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April's thoughts about writing, life, and junk food

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14 April
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Who am I?
For the purposes of this blog, the main thing I am is a writer. I'm lucky enough to have been a published writer since 1999. I am many other things - a mom, a wife, a runner, a friend. Most of all, I'm a person who loves books. I write books, I read books, I review books for the Oregonian, and I talk about books. If someone would pay me to read books all day (and not do anything else, like review or edit them), I would never move from my couch except to put another CD in the CD player or grab a fresh bag of Doritos. Fortunately, no one has yet made this offer.

I like talking about writing and gossiping about publishing, and having a blog gives me an outlet for that.

What have I written?
Lots of things, all of them mysteries and thrillers for adults and young adults. In 2014, my 16th and 17th books came out. One was The Body in the Woods, which is Junior Library Guild selection. The other was A Deadly Business, the second in a mystery series co-written with Fox-TV legal analyst Lis Wiehl.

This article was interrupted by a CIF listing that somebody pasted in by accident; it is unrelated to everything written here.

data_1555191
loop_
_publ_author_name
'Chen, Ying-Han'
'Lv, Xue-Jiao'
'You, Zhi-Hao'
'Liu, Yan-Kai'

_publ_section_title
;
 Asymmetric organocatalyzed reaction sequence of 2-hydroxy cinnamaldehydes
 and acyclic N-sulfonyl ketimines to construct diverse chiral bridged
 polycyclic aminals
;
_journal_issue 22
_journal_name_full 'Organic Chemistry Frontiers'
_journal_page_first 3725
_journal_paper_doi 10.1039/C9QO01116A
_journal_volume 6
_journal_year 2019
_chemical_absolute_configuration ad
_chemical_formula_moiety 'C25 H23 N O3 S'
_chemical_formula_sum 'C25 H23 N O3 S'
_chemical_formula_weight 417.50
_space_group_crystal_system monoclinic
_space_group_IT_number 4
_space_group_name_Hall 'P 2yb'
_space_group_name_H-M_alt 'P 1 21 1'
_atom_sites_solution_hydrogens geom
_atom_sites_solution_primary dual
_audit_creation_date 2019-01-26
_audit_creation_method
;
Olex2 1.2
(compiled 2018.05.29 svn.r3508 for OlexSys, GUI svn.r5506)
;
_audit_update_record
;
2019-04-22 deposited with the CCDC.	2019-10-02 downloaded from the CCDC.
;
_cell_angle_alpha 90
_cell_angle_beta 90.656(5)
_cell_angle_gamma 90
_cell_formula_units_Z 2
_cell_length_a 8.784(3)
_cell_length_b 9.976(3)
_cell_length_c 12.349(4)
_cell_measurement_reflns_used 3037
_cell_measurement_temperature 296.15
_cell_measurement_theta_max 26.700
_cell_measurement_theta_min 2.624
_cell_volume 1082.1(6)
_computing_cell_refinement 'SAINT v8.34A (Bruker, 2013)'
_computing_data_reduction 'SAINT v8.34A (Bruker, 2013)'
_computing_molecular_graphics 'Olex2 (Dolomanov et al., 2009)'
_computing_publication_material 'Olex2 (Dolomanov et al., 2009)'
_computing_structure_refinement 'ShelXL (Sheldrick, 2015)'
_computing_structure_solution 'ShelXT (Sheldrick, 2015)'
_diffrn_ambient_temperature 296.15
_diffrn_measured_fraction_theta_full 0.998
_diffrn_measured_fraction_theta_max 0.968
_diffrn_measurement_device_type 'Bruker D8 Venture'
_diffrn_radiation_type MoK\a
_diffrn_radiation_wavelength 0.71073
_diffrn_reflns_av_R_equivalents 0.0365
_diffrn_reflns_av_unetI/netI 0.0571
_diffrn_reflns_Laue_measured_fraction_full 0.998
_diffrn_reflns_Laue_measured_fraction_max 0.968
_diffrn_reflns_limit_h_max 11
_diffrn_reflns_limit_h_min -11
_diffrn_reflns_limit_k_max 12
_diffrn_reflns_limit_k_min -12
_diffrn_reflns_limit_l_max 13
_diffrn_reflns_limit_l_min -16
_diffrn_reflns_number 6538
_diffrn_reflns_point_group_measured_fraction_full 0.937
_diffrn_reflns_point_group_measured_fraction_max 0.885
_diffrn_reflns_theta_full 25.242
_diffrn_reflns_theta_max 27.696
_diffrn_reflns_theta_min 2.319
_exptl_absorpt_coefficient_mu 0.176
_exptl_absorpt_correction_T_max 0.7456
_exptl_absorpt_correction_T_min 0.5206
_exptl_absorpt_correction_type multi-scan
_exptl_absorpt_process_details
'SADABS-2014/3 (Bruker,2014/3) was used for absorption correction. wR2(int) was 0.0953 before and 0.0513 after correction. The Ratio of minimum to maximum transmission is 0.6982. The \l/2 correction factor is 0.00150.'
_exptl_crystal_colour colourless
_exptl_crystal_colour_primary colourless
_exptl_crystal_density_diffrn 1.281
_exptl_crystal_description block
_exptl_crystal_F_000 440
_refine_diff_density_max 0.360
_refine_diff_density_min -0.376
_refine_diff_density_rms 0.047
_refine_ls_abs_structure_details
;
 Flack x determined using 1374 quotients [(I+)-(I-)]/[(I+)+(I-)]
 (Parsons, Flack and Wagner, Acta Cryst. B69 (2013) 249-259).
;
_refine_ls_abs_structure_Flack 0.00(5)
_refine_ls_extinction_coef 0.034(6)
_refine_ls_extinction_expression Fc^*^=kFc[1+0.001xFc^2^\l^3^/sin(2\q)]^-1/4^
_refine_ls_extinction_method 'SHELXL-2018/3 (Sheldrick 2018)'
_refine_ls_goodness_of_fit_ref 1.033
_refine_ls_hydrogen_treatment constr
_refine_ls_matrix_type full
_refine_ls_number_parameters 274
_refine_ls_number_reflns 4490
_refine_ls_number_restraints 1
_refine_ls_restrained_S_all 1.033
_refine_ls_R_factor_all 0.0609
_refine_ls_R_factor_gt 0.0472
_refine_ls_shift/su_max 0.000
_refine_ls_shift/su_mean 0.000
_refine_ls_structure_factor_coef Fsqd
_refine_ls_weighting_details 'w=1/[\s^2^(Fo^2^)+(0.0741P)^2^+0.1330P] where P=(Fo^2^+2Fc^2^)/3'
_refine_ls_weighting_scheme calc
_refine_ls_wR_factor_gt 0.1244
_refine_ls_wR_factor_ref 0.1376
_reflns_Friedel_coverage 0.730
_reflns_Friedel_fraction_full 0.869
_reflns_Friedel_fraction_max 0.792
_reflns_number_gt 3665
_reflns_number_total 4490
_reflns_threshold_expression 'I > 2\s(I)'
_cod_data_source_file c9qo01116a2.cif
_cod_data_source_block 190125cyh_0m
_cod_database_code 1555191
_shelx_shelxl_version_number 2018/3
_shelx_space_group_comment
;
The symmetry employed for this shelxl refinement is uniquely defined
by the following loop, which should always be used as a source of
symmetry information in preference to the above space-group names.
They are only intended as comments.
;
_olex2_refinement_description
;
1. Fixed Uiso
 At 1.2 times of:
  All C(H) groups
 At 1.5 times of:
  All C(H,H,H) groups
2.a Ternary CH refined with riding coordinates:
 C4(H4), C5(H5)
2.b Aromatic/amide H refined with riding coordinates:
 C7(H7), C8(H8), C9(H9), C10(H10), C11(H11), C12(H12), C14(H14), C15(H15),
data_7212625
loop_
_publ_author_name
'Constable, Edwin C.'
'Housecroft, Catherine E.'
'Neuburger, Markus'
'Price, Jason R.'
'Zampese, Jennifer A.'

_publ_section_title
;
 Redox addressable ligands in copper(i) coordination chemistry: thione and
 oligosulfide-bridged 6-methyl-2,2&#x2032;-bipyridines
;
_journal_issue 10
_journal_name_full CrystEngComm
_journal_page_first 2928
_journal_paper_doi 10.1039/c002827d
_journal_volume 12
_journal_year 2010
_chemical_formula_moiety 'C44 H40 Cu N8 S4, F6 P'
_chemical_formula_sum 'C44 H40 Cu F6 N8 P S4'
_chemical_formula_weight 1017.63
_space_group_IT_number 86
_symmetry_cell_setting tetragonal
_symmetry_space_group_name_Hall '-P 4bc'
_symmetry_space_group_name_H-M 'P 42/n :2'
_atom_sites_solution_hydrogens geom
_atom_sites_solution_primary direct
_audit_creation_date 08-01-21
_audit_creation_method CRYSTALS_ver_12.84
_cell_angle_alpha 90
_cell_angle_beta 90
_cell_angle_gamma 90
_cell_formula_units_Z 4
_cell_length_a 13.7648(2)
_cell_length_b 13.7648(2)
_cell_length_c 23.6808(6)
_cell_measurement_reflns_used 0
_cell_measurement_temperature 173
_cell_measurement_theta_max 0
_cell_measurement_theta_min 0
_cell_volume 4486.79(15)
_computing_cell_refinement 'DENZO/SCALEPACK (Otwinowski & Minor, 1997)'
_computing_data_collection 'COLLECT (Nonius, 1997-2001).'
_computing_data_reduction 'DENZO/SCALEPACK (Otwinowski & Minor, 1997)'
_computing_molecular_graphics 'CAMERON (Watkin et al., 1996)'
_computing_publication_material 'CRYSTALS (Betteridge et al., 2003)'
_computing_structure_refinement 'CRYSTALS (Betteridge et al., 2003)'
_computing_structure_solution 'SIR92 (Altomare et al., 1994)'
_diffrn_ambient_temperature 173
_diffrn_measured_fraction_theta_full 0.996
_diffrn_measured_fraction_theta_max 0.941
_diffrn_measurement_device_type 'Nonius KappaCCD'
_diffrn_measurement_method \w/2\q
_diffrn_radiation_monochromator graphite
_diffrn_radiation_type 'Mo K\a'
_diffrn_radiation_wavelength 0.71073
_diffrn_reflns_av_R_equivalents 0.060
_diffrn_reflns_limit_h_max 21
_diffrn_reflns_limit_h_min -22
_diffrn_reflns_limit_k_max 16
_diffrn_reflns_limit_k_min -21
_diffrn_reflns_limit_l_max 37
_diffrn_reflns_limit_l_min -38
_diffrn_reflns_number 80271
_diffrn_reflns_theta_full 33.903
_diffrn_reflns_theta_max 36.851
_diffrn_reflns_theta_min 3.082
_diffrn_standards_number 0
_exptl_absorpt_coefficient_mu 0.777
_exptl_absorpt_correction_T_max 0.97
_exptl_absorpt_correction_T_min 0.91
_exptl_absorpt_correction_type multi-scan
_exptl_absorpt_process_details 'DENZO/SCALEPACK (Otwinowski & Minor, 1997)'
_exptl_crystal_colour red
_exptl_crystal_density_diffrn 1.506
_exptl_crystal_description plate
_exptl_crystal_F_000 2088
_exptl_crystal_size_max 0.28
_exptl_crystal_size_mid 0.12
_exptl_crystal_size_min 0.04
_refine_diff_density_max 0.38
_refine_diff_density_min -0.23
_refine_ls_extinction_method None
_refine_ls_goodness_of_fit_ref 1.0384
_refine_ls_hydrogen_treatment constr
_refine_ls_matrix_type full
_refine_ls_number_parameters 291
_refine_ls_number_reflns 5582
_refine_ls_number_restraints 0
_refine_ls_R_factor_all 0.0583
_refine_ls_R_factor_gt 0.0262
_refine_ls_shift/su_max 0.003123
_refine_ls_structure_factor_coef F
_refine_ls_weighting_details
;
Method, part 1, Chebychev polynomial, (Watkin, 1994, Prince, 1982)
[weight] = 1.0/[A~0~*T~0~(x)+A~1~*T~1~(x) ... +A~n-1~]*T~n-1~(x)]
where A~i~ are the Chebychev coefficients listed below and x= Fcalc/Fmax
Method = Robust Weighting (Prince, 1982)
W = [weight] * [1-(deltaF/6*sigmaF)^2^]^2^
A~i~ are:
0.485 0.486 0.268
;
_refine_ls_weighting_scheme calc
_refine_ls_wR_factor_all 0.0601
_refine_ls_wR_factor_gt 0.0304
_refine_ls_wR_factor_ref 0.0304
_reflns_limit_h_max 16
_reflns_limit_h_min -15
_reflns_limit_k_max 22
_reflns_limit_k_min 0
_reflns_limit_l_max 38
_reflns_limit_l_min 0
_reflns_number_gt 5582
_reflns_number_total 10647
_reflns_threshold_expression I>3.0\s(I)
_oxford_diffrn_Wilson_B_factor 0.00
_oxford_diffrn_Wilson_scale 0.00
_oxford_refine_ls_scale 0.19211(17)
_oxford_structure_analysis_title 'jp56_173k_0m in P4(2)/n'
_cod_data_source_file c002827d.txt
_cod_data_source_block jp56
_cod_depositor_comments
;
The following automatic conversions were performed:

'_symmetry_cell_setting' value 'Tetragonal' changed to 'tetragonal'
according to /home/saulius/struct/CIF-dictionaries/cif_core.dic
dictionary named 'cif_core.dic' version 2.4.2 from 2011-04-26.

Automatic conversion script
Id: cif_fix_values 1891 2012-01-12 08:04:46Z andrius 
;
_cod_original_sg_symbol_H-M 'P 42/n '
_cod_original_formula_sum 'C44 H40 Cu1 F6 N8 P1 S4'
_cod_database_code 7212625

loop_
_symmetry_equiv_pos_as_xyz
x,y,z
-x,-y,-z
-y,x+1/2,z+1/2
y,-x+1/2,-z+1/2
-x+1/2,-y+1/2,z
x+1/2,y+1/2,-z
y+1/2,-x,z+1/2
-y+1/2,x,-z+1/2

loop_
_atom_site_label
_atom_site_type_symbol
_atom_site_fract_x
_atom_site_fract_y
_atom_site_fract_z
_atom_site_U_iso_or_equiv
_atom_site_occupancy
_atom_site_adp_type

My books have been published in French, Japanese, Dutch, Spanish, Polish, Turkish, and German. They have been short-listed for the Agatha, the Anthony, and the Oregon Book Award. (Mostly with my first book, because there are lots of "best first" awards. Unfortunately, there aren't any "best second book" or "best fifth book" awards.) Girl, Stolen has been on nine state lists.

Where am I?
In Portland, Oregon. (I have a writer friend who lives in Portland, Maine, and the next time we are at a conference we plan to wear T-shirts that say "Bi-coastal and Proud!). I live in a 1918 house that requires about $400 of unexpected repairs every month. When I'm not in the house, I might be running the hills in Southwest Portland (and taking many, many breaks to "check my pulse"). Or I might be at a kung fu or Brazilian jiujitsu class.

I blog on most Mondays and Thursdays.

I make up for a peaceful childhood in an intact home by hurting and killing fictional characters. There was one detour on my path to destruction: when I was 12 I sent a short story about a six-foot tall frog who loved peanut butter to Roald Dahl. He liked it so much he arranged to have it published in an international children's magazine. By the time I was in my 30s, I had come to my senses and started writing about hit men, drug dealers, serial killers, and evil boot camps for troubled teens.

Feel free to email me, friend me, or send me a stack of small unmarked bills.

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